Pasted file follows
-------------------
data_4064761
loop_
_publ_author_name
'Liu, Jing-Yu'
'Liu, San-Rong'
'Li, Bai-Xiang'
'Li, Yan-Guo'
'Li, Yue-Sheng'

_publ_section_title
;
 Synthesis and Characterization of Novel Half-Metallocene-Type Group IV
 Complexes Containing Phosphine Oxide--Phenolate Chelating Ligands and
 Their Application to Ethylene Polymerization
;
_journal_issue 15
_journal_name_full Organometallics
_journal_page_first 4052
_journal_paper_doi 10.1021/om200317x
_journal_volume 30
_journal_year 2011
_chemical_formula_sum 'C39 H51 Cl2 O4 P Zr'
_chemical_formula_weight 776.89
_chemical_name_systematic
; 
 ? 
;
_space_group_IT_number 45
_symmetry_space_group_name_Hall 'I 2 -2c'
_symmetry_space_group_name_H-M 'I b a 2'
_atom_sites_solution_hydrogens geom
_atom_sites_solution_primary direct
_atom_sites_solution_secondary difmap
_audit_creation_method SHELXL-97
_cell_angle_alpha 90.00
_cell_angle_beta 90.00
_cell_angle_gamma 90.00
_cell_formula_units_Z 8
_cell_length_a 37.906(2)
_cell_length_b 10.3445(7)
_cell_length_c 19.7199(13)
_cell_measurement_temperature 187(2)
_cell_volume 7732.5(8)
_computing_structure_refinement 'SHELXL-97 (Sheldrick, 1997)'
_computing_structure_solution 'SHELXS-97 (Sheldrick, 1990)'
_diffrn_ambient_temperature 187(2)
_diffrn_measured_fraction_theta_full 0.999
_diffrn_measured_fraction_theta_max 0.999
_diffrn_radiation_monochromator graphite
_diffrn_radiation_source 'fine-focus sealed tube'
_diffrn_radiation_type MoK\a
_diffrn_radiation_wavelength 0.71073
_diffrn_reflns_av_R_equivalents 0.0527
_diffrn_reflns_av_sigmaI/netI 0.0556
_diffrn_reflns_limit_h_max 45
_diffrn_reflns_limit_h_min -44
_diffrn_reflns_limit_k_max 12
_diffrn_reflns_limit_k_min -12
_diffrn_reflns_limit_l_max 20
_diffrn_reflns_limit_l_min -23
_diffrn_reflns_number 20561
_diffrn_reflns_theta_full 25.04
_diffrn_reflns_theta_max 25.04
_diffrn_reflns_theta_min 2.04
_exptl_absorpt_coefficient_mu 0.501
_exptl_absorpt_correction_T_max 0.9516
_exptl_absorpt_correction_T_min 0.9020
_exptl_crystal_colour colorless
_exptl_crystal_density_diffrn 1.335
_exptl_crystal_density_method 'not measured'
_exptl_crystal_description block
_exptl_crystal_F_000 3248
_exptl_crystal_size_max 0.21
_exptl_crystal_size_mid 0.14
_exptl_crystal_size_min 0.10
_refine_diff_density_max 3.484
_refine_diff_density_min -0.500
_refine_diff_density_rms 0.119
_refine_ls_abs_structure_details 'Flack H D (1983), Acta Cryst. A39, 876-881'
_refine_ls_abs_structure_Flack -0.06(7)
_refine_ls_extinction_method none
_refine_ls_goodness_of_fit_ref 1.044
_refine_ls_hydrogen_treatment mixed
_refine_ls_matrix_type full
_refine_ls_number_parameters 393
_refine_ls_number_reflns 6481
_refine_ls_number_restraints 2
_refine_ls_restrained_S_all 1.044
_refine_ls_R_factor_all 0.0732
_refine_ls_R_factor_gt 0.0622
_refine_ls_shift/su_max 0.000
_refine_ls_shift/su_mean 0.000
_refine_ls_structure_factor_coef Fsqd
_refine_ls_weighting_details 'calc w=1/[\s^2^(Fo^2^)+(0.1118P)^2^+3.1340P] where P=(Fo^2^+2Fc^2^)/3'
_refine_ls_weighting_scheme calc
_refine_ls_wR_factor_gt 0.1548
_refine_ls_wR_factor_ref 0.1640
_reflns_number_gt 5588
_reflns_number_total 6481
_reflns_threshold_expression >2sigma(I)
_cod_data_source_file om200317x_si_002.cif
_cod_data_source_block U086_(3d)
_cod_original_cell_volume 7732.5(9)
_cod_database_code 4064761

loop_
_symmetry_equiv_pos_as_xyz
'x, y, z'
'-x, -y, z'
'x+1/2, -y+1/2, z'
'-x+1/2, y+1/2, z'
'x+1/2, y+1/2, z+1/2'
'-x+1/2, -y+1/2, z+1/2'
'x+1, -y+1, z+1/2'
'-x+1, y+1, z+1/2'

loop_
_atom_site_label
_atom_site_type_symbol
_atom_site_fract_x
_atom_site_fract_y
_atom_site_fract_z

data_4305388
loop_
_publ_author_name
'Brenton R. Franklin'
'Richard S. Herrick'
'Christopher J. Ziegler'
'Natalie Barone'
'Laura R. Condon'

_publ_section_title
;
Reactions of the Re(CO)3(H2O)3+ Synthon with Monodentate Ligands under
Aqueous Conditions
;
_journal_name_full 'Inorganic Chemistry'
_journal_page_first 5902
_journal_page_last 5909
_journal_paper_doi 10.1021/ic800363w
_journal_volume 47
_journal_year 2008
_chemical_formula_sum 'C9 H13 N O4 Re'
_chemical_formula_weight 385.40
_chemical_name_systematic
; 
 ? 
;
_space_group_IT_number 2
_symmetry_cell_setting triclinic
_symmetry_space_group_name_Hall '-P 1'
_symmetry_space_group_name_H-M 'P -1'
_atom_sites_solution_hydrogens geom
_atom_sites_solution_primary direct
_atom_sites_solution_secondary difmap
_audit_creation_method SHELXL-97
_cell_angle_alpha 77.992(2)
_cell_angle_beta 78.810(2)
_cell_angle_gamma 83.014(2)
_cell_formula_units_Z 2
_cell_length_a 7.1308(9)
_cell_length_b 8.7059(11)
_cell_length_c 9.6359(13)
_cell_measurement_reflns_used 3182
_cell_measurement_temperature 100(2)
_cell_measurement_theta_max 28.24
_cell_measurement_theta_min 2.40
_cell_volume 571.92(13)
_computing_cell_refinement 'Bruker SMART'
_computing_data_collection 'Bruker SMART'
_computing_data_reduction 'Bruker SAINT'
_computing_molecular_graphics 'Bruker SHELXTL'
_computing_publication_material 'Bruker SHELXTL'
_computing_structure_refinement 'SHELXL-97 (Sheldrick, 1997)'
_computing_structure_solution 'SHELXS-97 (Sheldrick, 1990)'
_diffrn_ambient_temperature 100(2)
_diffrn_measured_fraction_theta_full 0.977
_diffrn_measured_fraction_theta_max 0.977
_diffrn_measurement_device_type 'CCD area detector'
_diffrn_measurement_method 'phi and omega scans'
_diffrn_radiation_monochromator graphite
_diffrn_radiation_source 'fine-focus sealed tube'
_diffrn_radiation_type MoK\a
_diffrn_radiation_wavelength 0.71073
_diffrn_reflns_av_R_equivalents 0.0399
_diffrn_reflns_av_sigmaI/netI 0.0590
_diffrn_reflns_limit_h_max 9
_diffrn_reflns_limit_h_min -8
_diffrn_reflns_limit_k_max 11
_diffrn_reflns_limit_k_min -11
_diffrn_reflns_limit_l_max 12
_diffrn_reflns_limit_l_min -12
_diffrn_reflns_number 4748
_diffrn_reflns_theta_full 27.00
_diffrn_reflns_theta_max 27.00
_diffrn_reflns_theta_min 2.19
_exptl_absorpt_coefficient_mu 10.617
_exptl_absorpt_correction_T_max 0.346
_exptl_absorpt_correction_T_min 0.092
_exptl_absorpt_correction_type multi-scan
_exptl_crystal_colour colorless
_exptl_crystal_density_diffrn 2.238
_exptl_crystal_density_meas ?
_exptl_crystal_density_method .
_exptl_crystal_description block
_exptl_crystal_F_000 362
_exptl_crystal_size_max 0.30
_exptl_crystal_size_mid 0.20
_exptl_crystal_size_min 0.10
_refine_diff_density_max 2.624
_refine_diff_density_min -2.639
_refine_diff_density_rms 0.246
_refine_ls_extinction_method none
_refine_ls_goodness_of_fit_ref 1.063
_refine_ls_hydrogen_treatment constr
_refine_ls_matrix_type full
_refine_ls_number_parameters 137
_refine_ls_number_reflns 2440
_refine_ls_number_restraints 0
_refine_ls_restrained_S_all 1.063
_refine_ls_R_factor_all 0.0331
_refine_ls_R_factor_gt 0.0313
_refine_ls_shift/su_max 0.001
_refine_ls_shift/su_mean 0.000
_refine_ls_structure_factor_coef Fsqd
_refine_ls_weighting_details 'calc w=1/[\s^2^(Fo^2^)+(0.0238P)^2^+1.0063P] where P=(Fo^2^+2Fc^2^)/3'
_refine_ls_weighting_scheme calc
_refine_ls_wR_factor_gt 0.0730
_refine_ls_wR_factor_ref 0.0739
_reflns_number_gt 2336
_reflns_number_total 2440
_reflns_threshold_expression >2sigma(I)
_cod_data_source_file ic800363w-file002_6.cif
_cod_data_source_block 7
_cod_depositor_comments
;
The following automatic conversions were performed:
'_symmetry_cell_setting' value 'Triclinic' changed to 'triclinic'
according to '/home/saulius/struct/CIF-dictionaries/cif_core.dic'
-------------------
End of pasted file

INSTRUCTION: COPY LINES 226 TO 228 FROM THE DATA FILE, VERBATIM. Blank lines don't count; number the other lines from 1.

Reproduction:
_reflns_number_gt 2336
_reflns_number_total 2440
_reflns_threshold_expression >2sigma(I)